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Samuel Langhorne Clemens’ first meeting with President Ulysses S. Grant was less than memorable. The famed writer and humorist, better known as Mark Twain, had little in common with the stoic chief executive. As he shook hands with Grant during a visit to the White House in 1870, Clemens found himself uncharacteristically at a loss for words. After a few moments of awkward silence he said to his expressionless host, “Mr. President, I am embarrassed. Are you?” The president, Clemens later recalled, “smiled a smile which would have done no discredit to a cast-iron image and I got away under the smoke of my volley.”

Nine years later, the two met again with the same awkward result, but this time Grant said to Clemens, “I am not embarrassed, are you?” Clemens was impressed by Grant’s “good memory for trifles as well as for serious things,” and the two American standards eventually became friends. In 1884 the unlikely friendship would spawn a unique partnership.

“IF THE BOOK BUSINESS interferes with the dramatic business, drop the former, for it doesn’t pay salt,” Clemens wrote in 1884 to Charles L. Webster, his niece’s husband. Though he had recently finished writing Huckleberry Finn and started a publishing company named for and directed by Webster, Clemens was in a financial bind. The source of his troubles was a lavish lifestyle and poor investments in such dubious inventions as a “patent baby clamp,” designed to prevent infants from kicking off their blankets, and a typesetting machine that was never put into use. In November of that year, the 48-year-old Clemens reluctantly took to the lecture circuit and toured the Northeast with the popular Southern writer George Washington Cable. As one half of the “Twins of Genius,” Clemens earned about $17,000 for the 15 weeks of work. More significantly, however, he stumbled upon an opportunity that changed his life.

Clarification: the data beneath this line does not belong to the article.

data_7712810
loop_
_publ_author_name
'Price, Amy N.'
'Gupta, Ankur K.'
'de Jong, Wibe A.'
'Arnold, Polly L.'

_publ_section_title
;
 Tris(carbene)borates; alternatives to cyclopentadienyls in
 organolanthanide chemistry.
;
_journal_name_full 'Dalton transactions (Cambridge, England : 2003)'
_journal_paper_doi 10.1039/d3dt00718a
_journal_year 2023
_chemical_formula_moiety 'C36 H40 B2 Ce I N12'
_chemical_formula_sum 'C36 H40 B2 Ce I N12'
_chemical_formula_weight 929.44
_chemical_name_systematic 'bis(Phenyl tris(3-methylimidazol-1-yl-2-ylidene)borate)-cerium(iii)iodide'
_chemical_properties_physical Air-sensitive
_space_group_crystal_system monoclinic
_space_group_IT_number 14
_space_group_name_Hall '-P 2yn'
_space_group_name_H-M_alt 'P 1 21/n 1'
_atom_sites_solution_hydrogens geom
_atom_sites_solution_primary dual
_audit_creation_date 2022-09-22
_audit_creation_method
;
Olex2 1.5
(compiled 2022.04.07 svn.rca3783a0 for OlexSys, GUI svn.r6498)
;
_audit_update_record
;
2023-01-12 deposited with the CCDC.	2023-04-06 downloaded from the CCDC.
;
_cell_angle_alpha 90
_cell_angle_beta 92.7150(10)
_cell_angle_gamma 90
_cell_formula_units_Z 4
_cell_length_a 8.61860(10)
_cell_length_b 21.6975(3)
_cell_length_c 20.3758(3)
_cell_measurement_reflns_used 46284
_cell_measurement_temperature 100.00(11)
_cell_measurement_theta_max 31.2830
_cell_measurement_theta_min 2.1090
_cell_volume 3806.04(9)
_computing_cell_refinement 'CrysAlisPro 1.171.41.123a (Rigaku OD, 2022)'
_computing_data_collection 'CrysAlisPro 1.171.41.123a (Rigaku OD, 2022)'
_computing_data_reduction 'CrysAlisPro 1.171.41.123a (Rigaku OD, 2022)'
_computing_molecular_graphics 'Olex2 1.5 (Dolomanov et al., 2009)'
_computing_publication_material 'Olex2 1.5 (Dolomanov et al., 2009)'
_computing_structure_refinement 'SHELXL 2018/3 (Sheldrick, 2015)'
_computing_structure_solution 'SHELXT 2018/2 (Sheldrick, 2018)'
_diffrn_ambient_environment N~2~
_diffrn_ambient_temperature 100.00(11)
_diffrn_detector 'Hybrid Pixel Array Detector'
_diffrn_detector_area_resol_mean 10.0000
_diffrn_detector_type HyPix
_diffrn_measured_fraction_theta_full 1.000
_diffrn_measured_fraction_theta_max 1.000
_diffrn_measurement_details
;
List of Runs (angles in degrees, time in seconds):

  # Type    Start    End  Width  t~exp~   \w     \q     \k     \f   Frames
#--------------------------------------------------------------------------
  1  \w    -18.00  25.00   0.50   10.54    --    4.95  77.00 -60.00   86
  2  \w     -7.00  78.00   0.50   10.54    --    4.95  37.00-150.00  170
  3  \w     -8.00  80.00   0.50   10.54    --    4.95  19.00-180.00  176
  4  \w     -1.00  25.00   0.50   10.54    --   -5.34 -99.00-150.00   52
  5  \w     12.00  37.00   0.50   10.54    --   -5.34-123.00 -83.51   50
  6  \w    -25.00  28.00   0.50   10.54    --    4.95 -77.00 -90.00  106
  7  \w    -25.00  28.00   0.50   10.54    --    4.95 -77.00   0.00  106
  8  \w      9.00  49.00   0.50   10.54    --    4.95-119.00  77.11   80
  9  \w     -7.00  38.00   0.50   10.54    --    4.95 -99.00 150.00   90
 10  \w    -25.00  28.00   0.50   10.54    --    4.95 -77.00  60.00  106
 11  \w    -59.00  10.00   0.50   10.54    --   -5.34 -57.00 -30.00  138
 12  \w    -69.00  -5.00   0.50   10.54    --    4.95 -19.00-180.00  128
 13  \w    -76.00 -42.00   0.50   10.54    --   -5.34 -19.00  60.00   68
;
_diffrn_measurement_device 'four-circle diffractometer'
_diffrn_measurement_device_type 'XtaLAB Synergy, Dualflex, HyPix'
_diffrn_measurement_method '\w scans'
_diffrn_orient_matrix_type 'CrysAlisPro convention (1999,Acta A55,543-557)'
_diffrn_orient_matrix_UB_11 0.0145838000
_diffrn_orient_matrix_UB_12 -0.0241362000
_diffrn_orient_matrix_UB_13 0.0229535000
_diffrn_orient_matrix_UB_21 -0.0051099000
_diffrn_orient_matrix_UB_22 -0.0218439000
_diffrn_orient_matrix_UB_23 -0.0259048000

After lecturing in New York City’s Chickering Hall one rainy November night, Clemens was walking down the street when, as he later recalled, “two dim figures stepped out of a doorway and moved along in front of me.” Clemens overheard one of the men ask the other, “Do you know General Grant has actually determined to write his memoirs and publish them? He has said so today, in so many words.” Clemens could not believe his luck. Grant’s disastrous financial affairs were widely known, and Clemens instantly recognized the financial bonanza a publishing collaboration could mean for both men.

One of the greatest military officers the United States ever produced, Ulysses S. Grant possessed traits of loyalty and political naiveté that caused him only grief as president. During his two terms Grant had more than once been the victim of deception. By 1884, however, the Credit Mobilier, Whiskey Ring, and other scandals associated with his presidency were fading from public memory. Grant had escaped the scandals with his reputation largely intact.